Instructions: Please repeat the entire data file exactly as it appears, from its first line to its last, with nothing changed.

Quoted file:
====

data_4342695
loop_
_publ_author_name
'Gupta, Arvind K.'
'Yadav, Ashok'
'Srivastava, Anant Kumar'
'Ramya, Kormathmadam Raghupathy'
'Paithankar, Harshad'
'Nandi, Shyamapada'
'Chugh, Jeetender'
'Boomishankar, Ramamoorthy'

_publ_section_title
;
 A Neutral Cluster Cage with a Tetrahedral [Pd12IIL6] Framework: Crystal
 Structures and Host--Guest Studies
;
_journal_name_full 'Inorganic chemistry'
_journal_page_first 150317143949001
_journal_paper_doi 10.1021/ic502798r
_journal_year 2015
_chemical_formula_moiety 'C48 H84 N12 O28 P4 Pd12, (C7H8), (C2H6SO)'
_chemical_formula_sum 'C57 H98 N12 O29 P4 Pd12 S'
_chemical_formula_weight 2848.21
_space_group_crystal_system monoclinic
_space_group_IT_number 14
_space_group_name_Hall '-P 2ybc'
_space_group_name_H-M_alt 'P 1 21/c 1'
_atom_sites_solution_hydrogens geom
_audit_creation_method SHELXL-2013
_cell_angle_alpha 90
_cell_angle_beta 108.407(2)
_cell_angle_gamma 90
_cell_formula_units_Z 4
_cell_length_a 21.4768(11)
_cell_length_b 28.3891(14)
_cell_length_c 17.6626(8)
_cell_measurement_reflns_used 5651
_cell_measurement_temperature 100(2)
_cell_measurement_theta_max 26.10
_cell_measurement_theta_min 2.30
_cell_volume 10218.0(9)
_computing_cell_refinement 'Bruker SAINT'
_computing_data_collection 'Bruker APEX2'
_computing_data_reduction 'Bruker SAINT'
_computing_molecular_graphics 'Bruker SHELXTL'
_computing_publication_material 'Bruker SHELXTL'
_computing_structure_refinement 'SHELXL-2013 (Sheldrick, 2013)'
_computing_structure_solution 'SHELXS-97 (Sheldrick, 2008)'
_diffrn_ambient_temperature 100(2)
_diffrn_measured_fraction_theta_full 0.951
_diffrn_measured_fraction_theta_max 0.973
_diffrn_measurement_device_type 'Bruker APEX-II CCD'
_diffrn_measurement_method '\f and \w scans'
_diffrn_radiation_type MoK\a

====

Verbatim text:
data_4342695
loop_
_publ_author_name
'Gupta, Arvind K.'
'Yadav, Ashok'
'Srivastava, Anant Kumar'
'Ramya, Kormathmadam Raghupathy'
'Paithankar, Harshad'
'Nandi, Shyamapada'
'Chugh, Jeetender'
'Boomishankar, Ramamoorthy'

_publ_section_title
;
 A Neutral Cluster Cage with a Tetrahedral [Pd12IIL6] Framework: Crystal
 Structures and Host--Guest Studies
;
_journal_name_full 'Inorganic chemistry'
_journal_page_first 150317143949001
_journal_paper_doi 10.1021/ic502798r
_journal_year 2015
_chemical_formula_moiety 'C48 H84 N12 O28 P4 Pd12, (C7H8), (C2H6SO)'
_chemical_formula_sum 'C57 H98 N12 O29 P4 Pd12 S'
_chemical_formula_weight 2848.21
_space_group_crystal_system monoclinic
_space_group_IT_number 14
_space_group_name_Hall '-P 2ybc'
_space_group_name_H-M_alt 'P 1 21/c 1'
_atom_sites_solution_hydrogens geom
_audit_creation_method SHELXL-2013
_cell_angle_alpha 90
_cell_angle_beta 108.407(2)
_cell_angle_gamma 90
_cell_formula_units_Z 4
_cell_length_a 21.4768(11)
_cell_length_b 28.3891(14)
_cell_length_c 17.6626(8)
_cell_measurement_reflns_used 5651
_cell_measurement_temperature 100(2)
_cell_measurement_theta_max 26.10
_cell_measurement_theta_min 2.30
_cell_volume 10218.0(9)
_computing_cell_refinement 'Bruker SAINT'
_computing_data_collection 'Bruker APEX2'
_computing_data_reduction 'Bruker SAINT'
_computing_molecular_graphics 'Bruker SHELXTL'
_computing_publication_material 'Bruker SHELXTL'
_computing_structure_refinement 'SHELXL-2013 (Sheldrick, 2013)'
_computing_structure_solution 'SHELXS-97 (Sheldrick, 2008)'
_diffrn_ambient_temperature 100(2)
_diffrn_measured_fraction_theta_full 0.951
_diffrn_measured_fraction_theta_max 0.973
_diffrn_measurement_device_type 'Bruker APEX-II CCD'
_diffrn_measurement_method '\f and \w scans'
_diffrn_radiation_type MoK\a